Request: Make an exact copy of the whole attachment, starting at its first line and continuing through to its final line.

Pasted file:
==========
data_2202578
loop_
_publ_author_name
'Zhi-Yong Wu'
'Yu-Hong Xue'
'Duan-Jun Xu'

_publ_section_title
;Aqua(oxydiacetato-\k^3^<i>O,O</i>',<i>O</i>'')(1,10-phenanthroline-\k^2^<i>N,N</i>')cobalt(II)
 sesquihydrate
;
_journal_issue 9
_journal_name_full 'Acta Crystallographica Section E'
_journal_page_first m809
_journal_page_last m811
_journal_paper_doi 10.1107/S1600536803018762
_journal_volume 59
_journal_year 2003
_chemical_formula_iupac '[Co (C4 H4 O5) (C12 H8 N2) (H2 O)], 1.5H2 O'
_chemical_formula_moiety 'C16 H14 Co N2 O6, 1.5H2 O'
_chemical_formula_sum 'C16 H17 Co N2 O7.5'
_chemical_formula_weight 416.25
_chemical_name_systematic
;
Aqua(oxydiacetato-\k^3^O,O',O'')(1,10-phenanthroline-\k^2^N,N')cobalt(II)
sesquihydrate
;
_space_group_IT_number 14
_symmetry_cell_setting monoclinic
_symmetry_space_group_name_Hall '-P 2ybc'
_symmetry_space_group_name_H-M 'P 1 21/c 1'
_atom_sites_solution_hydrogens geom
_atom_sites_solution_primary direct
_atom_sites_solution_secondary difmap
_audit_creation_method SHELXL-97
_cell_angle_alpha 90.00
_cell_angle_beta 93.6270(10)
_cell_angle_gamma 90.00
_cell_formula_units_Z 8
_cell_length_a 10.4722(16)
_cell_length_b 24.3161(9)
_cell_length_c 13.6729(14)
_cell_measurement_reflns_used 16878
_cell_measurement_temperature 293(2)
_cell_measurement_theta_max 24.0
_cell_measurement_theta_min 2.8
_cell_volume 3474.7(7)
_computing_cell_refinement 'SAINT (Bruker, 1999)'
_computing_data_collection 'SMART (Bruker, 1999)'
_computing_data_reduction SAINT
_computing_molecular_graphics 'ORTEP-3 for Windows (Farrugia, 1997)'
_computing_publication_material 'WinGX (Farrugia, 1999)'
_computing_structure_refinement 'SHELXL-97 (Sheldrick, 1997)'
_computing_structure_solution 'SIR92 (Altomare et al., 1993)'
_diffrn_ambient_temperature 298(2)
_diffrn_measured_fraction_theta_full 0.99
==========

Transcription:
data_2202578
loop_
_publ_author_name
'Zhi-Yong Wu'
'Yu-Hong Xue'
'Duan-Jun Xu'

_publ_section_title
;Aqua(oxydiacetato-\k^3^<i>O,O</i>',<i>O</i>'')(1,10-phenanthroline-\k^2^<i>N,N</i>')cobalt(II)
 sesquihydrate
;
_journal_issue 9
_journal_name_full 'Acta Crystallographica Section E'
_journal_page_first m809
_journal_page_last m811
_journal_paper_doi 10.1107/S1600536803018762
_journal_volume 59
_journal_year 2003
_chemical_formula_iupac '[Co (C4 H4 O5) (C12 H8 N2) (H2 O)], 1.5H2 O'
_chemical_formula_moiety 'C16 H14 Co N2 O6, 1.5H2 O'
_chemical_formula_sum 'C16 H17 Co N2 O7.5'
_chemical_formula_weight 416.25
_chemical_name_systematic
;
Aqua(oxydiacetato-\k^3^O,O',O'')(1,10-phenanthroline-\k^2^N,N')cobalt(II)
sesquihydrate
;
_space_group_IT_number 14
_symmetry_cell_setting monoclinic
_symmetry_space_group_name_Hall '-P 2ybc'
_symmetry_space_group_name_H-M 'P 1 21/c 1'
_atom_sites_solution_hydrogens geom
_atom_sites_solution_primary direct
_atom_sites_solution_secondary difmap
_audit_creation_method SHELXL-97
_cell_angle_alpha 90.00
_cell_angle_beta 93.6270(10)
_cell_angle_gamma 90.00
_cell_formula_units_Z 8
_cell_length_a 10.4722(16)
_cell_length_b 24.3161(9)
_cell_length_c 13.6729(14)
_cell_measurement_reflns_used 16878
_cell_measurement_temperature 293(2)
_cell_measurement_theta_max 24.0
_cell_measurement_theta_min 2.8
_cell_volume 3474.7(7)
_computing_cell_refinement 'SAINT (Bruker, 1999)'
_computing_data_collection 'SMART (Bruker, 1999)'
_computing_data_reduction SAINT
_computing_molecular_graphics 'ORTEP-3 for Windows (Farrugia, 1997)'
_computing_publication_material 'WinGX (Farrugia, 1999)'
_computing_structure_refinement 'SHELXL-97 (Sheldrick, 1997)'
_computing_structure_solution 'SIR92 (Altomare et al., 1993)'
_diffrn_ambient_temperature 298(2)
_diffrn_measured_fraction_theta_full 0.99